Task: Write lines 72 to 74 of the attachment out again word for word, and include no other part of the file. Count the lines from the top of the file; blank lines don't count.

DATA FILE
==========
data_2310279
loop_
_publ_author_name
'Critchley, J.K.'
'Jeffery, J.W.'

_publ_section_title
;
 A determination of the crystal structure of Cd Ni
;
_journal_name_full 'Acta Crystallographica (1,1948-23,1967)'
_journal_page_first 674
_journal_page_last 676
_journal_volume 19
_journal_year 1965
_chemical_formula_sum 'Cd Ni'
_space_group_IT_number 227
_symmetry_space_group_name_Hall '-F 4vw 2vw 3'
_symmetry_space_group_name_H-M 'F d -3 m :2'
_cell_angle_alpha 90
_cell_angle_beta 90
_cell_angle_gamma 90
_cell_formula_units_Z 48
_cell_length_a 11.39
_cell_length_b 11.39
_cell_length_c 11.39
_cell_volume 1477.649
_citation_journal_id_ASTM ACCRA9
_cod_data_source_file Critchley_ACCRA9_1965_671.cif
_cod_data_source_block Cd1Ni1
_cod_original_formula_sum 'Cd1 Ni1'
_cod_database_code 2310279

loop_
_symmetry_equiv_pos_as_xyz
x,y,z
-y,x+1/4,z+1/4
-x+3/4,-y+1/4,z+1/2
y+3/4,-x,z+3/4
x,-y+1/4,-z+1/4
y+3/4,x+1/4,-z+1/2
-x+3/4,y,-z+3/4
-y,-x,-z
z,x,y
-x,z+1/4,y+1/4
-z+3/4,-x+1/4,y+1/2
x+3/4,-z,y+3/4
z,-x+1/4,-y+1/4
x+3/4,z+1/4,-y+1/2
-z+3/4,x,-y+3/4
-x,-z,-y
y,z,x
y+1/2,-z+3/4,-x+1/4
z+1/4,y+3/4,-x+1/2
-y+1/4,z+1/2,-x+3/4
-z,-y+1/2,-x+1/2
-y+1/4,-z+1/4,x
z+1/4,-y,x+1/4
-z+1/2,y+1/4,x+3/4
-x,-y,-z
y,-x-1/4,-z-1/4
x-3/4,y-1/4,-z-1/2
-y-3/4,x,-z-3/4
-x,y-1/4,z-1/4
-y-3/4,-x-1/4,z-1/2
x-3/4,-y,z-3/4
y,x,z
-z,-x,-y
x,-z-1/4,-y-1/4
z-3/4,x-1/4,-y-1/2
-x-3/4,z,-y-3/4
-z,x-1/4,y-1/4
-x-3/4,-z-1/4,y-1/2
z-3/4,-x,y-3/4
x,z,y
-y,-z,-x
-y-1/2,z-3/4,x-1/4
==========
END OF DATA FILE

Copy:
z-3/4,-x,y-3/4
x,z,y
-y,-z,-x